Criticism needs to be constructive

By | August 23, 2016

Mosito Lehata (2)Moorosi Tsiane
SPORTS fans, the world over, have been known to lash out when their teams fall short of expectations. However, criticism should always be constructive to encourage improvement.
Basotho’s hopes of clinching a medal at the just-ended 2016 Summer Olympics were dashed on Saturday last week when star sprinter Mosito Lehata failed to qualify for the 100 metres semi-final after notching fourth place in the preliminary round with 10 seconds 26 mini seconds. He was also knocked out of the first round of the 200 metre race three days later.
Many people were rightly not impressed by Lehata’s performance considering his experience and investments made in his development.
Over the course of the games, I attended some of the disciplines Brazilian athletes were competing in, and I must say, I was impressed by the local supporters.
They showed unwavering support for all their athletes, whether they were winning or losing.
In stark contrast, my compatriots viciously attacked Lehata on social media for failing to advance to the semi-finals.
Truth be told, Lehata was facing an uphill task competing against the likes of Usain Bolt and Justin Gaitlin. However, I do concede that he should have done better.
While we should not celebrate mediocrity, our criticism also needs to be constructive so that our athletes are not discouraged in the long run.
In all fairness, Lehata was also disappointed by his performance and was shocked to find himself in fourth position when he thought he was number two.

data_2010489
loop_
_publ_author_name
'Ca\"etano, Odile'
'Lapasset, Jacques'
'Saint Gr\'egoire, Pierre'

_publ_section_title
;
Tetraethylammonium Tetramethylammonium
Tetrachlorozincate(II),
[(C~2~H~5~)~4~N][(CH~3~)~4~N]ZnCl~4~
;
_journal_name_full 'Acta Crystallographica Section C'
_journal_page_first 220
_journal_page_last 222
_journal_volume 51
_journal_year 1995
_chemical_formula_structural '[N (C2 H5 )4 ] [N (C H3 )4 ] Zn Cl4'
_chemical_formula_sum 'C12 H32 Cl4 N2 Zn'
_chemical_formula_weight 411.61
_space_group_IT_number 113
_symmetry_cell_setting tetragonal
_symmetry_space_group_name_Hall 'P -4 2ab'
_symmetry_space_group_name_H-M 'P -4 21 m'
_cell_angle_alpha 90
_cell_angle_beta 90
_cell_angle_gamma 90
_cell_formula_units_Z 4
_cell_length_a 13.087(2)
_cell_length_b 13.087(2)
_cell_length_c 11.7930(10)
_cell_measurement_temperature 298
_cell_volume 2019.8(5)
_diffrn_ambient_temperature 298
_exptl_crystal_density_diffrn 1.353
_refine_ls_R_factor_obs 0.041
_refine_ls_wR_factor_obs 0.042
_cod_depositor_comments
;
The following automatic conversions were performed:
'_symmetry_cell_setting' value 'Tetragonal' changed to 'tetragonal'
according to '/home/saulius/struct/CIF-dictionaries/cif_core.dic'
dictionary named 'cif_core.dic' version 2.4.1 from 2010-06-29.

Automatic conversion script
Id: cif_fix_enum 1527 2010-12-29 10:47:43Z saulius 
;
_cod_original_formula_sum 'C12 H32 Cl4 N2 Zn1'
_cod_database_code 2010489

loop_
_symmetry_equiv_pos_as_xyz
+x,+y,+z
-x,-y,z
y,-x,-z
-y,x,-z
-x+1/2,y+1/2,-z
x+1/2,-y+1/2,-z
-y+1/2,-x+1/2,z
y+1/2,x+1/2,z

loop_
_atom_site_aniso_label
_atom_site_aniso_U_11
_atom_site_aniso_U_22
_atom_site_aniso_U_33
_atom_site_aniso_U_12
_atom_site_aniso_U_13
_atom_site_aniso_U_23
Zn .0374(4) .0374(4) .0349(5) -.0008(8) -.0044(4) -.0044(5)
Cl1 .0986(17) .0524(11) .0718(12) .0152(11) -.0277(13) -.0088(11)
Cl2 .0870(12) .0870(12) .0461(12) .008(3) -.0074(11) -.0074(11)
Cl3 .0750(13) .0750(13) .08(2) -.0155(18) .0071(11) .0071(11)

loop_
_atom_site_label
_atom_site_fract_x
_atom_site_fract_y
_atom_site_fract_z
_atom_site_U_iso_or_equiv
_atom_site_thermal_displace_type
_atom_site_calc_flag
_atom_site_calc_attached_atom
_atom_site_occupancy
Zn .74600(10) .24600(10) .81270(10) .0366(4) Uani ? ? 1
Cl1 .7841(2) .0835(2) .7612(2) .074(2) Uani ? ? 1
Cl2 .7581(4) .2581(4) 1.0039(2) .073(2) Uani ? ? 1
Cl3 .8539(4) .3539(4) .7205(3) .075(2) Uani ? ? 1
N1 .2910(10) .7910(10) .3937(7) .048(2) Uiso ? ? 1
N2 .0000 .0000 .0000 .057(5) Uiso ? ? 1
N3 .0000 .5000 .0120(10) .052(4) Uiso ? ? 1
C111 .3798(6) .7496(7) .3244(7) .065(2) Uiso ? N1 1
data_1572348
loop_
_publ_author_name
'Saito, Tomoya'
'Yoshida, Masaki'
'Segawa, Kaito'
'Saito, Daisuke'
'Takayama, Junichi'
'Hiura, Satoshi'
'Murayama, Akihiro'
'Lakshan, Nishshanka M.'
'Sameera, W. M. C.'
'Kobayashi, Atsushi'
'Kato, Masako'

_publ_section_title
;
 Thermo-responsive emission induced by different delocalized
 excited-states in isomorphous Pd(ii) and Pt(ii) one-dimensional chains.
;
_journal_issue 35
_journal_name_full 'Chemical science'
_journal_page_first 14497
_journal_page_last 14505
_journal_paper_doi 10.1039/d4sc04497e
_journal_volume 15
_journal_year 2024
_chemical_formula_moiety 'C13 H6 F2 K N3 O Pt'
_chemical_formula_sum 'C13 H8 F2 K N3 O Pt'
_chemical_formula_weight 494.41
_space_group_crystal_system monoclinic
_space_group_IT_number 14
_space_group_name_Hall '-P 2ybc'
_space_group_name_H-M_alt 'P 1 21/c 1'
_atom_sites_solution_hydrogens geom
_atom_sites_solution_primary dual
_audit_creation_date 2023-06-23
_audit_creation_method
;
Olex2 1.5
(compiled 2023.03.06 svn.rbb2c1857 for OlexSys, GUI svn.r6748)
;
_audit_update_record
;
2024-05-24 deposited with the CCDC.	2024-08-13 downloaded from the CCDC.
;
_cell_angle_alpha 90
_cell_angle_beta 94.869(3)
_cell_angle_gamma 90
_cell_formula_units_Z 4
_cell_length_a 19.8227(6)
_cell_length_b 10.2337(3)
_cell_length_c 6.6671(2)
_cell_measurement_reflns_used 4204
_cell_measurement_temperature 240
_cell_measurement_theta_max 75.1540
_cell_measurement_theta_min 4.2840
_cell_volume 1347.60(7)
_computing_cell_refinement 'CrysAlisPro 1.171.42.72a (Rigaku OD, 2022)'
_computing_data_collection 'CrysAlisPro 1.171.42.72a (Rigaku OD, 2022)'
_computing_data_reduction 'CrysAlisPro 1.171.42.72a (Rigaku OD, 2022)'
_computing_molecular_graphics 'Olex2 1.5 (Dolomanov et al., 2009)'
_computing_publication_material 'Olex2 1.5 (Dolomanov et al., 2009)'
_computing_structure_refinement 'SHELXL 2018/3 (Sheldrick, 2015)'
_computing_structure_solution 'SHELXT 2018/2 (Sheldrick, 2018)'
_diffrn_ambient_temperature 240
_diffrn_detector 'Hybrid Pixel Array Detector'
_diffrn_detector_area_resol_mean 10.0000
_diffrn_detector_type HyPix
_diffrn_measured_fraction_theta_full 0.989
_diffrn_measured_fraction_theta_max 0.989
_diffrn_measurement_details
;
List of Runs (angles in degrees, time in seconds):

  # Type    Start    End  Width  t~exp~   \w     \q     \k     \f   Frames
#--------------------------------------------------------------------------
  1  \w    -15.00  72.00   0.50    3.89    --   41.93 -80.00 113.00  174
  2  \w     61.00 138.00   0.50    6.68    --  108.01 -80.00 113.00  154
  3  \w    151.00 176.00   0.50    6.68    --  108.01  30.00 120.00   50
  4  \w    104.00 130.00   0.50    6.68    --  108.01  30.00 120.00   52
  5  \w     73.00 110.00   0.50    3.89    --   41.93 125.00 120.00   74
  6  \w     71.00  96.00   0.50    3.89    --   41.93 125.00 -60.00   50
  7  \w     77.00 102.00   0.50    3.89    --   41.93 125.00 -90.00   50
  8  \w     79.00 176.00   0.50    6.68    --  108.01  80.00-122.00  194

For reasons best known to himself, Lehata slowed down towards the end of the 100m race seemingly unaware his competitors in lanes six and seven were not far behind.
For displaying such naiveté, Lehata certainly deserves criticism.
Surely he should have known better given his participation in numerous tournaments and the fact that we were all rooting for him.
However, in venting our frustration, let’s bear in mind that Lehata remains one of us and still needs our support going forward.
The Rio Games are now water under the bridge, and Lehata needs to bounce back and prepare for the World Championships in Athletics and 2018 Commonwealth Games.
All in all, team Lesotho fared poorly during the Rio Olympics.
The eight-member team’s lacklustre performance speaks volumes about the sporting standards, or lack thereof, in our country. Hopefully, the powers that be will have a rethink of their sports development strategies.
Until we have solid development structures, Lesotho’s dreams of winning Olympic medals will remain just that.